IFX Mail Archive: Re: IFX> Re Meeting in Pittsburg

IFX Mail Archive: Re: IFX> Re Meeting in Pittsburg

Re: IFX> Re Meeting in Pittsburg

From: Richard Shockey (rshockey@ix.netcom.com)
Date: Tue Jun 13 2000 - 17:58:40 EDT

  • Next message: McDonald, Ira: "IFX> Some current Internet FAX refs - RFCs and I-Ds"

    At 05:41 AM 6/13/2000 +0900, you wrote:
    >Dear Shockey-san

    Maeda-san... so good to hear from you !

    >I have not see the meeting report of qualdocs at Adelaide.
    >Have you post it?

    No I've been terribly remiss.. I'll have it up shortly. My sincerest apologies.

    >Are there any change in the charter resulting from Adelaide meeting?

    No... same as always.

    >We should have 4th BOF continuing the discussion when WG is not organized
    >at Pittsburg.

    I would be happy to schedule another QUALDOCS BOF if there is consensus on
    the list but I must admit I'm not sure what it would accomplish.

    The problem is internal to the IETF... the Application Area is still
    overloaded and I'm making the assumption based on conversations with our
    Area Directors that some other groups need to die off first before QUALDOCS
    could possibly start.

    Its not that there is no interest in our subject, far from it, we have had
    well attended BOF's and much consensus that the work would be valuable and
    productive....but...

    Of course there is press reports from time to time that seem to get the
    bigger picture....

    ##########################

    NEW YORK, Jun 13, 2000 (AP Online via COMTEX) -- To understand why predictions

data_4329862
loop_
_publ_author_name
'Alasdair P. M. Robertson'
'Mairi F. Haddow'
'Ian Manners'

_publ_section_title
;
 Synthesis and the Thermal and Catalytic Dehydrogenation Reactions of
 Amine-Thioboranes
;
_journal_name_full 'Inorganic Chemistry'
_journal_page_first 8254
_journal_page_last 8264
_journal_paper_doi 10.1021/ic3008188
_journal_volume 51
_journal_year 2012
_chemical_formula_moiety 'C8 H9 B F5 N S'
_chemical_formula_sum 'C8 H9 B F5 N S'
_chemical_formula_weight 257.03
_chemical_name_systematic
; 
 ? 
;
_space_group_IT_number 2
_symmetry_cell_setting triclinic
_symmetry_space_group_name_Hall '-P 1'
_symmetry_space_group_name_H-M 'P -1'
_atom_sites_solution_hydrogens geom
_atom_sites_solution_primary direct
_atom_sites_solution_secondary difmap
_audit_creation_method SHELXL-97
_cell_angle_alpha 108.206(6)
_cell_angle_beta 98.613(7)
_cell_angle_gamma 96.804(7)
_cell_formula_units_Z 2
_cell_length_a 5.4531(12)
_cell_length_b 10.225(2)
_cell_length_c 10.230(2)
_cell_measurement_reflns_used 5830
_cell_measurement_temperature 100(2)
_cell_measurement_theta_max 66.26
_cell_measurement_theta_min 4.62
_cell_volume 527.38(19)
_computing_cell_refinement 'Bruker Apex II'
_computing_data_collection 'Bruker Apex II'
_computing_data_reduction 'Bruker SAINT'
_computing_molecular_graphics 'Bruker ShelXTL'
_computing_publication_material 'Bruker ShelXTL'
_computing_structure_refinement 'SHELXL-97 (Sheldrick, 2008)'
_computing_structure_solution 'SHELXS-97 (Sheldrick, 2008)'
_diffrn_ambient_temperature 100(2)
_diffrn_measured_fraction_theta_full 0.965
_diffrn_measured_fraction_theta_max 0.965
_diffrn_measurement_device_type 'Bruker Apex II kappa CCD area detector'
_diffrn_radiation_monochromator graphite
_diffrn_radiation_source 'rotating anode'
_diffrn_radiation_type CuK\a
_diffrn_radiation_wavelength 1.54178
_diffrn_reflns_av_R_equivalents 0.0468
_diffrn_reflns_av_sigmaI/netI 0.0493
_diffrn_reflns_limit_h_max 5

of a paperless society have not come true, just take a look at the fax.

    Despite new technologies that make it easier to send information
    electronically,
    sales of fax machines continue to soar.

    But analysts warn that the popularity of fax machines could wane in the years
    ahead, thanks to a nascent technology that enables computer files to be
    transmitted over the Internet directly to a printer.

    For now, "a lot of people still like seeing the paper go through the fax
    machine" to know that their document went across," said David Haueter, a senior
    analyst at market research firm Dataquest.

    In 1999, more than 6.6 million fax machines were sold, an increase of 16.5
    percent from the year before, according to San Jose, Calif.-based Dataquest. By
    2004, the number of sheet-fed fax machines sold is anticipated to rise to more
    than 8.4 million, during which time the average cost of a fax machine is
    expected to fall by more than a third, from $240 from $364.

    Home offices and small businesses, attracted by lower costs and faster print
    speeds, accounted for more than half of all units sold in 1999, said Haueter.

    "A lot of people go into a store to buy a cordless phone and for a few bucks
    more they can get a fax machine and use it as a phone too," he said.

    Aside from sheet-fed fax machines, the frenzy is also being fueled by fax
    software for personal computers and heavy-duty machinery found in offices that
    bundle printing, faxing and copying functions into one big beige box.

    There are drawbacks to faxing, most notably the costs incurred from
    long-distance telephone charges and the loss of digital quality when documents
    are sent across traditional phone lines. But not every business owner in this
    brave new world feels it is necessary to be on the cutting-edge of
    technology in
    order to be successful.

    "I like to have the paper copy, personally," says Herbert H. Rozoff, president